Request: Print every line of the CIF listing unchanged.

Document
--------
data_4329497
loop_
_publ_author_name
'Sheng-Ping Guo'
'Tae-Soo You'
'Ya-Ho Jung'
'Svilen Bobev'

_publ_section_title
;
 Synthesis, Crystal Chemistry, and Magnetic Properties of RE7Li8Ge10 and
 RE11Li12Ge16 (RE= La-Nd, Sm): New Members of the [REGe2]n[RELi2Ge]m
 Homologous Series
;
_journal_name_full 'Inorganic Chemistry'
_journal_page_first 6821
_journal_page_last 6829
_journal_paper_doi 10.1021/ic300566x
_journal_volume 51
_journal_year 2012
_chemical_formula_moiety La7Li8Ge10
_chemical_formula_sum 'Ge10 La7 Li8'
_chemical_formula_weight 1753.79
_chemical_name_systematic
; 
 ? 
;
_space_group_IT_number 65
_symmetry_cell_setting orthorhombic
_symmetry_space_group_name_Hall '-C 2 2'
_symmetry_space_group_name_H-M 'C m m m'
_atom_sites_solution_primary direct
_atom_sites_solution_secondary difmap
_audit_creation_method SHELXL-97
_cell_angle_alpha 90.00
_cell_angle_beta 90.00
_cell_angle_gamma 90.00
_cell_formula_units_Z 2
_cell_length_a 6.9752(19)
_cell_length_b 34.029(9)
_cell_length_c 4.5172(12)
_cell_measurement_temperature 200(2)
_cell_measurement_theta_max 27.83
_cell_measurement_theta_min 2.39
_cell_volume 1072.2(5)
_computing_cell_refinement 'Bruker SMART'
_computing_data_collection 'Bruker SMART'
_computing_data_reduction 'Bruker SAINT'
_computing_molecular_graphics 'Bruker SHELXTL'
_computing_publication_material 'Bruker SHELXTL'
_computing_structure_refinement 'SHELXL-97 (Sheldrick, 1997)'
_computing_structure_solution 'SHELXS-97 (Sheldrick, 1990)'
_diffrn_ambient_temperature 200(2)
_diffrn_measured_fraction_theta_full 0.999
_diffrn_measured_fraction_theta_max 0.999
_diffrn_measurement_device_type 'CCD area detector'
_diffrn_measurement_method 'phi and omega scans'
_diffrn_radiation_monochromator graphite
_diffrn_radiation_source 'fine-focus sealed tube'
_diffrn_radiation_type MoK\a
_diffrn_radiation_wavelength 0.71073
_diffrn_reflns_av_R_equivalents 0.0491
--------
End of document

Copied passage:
data_4329497
loop_
_publ_author_name
'Sheng-Ping Guo'
'Tae-Soo You'
'Ya-Ho Jung'
'Svilen Bobev'

_publ_section_title
;
 Synthesis, Crystal Chemistry, and Magnetic Properties of RE7Li8Ge10 and
 RE11Li12Ge16 (RE= La-Nd, Sm): New Members of the [REGe2]n[RELi2Ge]m
 Homologous Series
;
_journal_name_full 'Inorganic Chemistry'
_journal_page_first 6821
_journal_page_last 6829
_journal_paper_doi 10.1021/ic300566x
_journal_volume 51
_journal_year 2012
_chemical_formula_moiety La7Li8Ge10
_chemical_formula_sum 'Ge10 La7 Li8'
_chemical_formula_weight 1753.79
_chemical_name_systematic
; 
 ? 
;
_space_group_IT_number 65
_symmetry_cell_setting orthorhombic
_symmetry_space_group_name_Hall '-C 2 2'
_symmetry_space_group_name_H-M 'C m m m'
_atom_sites_solution_primary direct
_atom_sites_solution_secondary difmap
_audit_creation_method SHELXL-97
_cell_angle_alpha 90.00
_cell_angle_beta 90.00
_cell_angle_gamma 90.00
_cell_formula_units_Z 2
_cell_length_a 6.9752(19)
_cell_length_b 34.029(9)
_cell_length_c 4.5172(12)
_cell_measurement_temperature 200(2)
_cell_measurement_theta_max 27.83
_cell_measurement_theta_min 2.39
_cell_volume 1072.2(5)
_computing_cell_refinement 'Bruker SMART'
_computing_data_collection 'Bruker SMART'
_computing_data_reduction 'Bruker SAINT'
_computing_molecular_graphics 'Bruker SHELXTL'
_computing_publication_material 'Bruker SHELXTL'
_computing_structure_refinement 'SHELXL-97 (Sheldrick, 1997)'
_computing_structure_solution 'SHELXS-97 (Sheldrick, 1990)'
_diffrn_ambient_temperature 200(2)
_diffrn_measured_fraction_theta_full 0.999
_diffrn_measured_fraction_theta_max 0.999
_diffrn_measurement_device_type 'CCD area detector'
_diffrn_measurement_method 'phi and omega scans'
_diffrn_radiation_monochromator graphite
_diffrn_radiation_source 'fine-focus sealed tube'
_diffrn_radiation_type MoK\a
_diffrn_radiation_wavelength 0.71073
_diffrn_reflns_av_R_equivalents 0.0491